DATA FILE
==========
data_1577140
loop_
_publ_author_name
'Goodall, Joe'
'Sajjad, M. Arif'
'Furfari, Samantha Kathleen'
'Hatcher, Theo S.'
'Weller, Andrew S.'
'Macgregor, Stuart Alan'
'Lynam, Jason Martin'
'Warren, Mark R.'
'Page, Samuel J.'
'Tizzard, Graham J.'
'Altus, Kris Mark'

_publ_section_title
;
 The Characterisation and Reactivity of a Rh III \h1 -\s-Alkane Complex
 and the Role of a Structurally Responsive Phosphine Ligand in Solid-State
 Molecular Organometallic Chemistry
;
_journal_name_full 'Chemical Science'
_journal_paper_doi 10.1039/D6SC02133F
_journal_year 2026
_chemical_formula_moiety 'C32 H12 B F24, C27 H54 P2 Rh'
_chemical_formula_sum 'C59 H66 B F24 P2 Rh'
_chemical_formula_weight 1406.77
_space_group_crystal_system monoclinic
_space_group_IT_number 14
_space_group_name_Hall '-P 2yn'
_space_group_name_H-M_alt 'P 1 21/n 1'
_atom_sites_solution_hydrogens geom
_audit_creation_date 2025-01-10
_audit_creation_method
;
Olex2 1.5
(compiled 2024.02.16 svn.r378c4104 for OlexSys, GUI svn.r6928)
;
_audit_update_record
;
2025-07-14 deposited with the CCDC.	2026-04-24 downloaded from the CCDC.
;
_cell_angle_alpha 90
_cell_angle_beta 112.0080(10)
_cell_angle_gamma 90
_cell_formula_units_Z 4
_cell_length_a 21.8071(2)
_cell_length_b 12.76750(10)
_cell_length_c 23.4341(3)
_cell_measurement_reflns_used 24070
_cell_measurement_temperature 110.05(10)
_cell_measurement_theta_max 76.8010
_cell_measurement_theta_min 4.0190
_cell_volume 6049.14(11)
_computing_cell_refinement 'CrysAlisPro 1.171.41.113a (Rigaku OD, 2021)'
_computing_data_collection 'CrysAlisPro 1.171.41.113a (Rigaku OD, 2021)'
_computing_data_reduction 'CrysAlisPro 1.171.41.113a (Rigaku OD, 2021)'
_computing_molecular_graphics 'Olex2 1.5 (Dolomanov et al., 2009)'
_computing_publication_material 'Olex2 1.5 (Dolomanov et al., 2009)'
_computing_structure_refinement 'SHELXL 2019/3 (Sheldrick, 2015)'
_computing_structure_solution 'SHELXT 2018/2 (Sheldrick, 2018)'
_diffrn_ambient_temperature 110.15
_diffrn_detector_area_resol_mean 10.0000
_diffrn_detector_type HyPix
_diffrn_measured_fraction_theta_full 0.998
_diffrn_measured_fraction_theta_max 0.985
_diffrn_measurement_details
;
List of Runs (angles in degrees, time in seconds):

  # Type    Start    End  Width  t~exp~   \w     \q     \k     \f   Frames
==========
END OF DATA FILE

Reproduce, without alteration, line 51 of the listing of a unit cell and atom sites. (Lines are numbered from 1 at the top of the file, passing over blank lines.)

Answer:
_cell_measurement_theta_max 76.8010